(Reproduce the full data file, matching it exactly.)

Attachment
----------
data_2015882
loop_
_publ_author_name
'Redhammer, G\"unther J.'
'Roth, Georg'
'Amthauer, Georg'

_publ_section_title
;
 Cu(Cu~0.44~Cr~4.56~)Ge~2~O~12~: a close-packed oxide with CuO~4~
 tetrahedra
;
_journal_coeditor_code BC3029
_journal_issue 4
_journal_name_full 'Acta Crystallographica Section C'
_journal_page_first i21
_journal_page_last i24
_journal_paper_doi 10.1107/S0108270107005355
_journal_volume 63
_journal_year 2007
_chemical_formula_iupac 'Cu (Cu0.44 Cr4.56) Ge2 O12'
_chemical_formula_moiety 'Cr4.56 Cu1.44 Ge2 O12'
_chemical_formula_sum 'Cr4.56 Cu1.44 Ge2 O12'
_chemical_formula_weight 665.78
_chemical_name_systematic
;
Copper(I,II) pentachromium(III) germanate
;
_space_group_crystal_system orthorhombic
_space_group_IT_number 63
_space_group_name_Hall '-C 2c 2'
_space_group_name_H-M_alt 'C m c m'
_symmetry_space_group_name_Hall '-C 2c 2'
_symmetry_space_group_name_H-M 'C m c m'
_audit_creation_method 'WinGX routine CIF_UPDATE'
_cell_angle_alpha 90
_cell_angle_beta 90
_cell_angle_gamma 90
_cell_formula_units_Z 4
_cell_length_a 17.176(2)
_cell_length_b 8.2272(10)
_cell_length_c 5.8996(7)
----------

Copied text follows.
data_2015882
loop_
_publ_author_name
'Redhammer, G\"unther J.'
'Roth, Georg'
'Amthauer, Georg'

_publ_section_title
;
 Cu(Cu~0.44~Cr~4.56~)Ge~2~O~12~: a close-packed oxide with CuO~4~
 tetrahedra
;
_journal_coeditor_code BC3029
_journal_issue 4
_journal_name_full 'Acta Crystallographica Section C'
_journal_page_first i21
_journal_page_last i24
_journal_paper_doi 10.1107/S0108270107005355
_journal_volume 63
_journal_year 2007
_chemical_formula_iupac 'Cu (Cu0.44 Cr4.56) Ge2 O12'
_chemical_formula_moiety 'Cr4.56 Cu1.44 Ge2 O12'
_chemical_formula_sum 'Cr4.56 Cu1.44 Ge2 O12'
_chemical_formula_weight 665.78
_chemical_name_systematic
;
Copper(I,II) pentachromium(III) germanate
;
_space_group_crystal_system orthorhombic
_space_group_IT_number 63
_space_group_name_Hall '-C 2c 2'
_space_group_name_H-M_alt 'C m c m'
_symmetry_space_group_name_Hall '-C 2c 2'
_symmetry_space_group_name_H-M 'C m c m'
_audit_creation_method 'WinGX routine CIF_UPDATE'
_cell_angle_alpha 90
_cell_angle_beta 90
_cell_angle_gamma 90
_cell_formula_units_Z 4
_cell_length_a 17.176(2)
_cell_length_b 8.2272(10)
_cell_length_c 5.8996(7)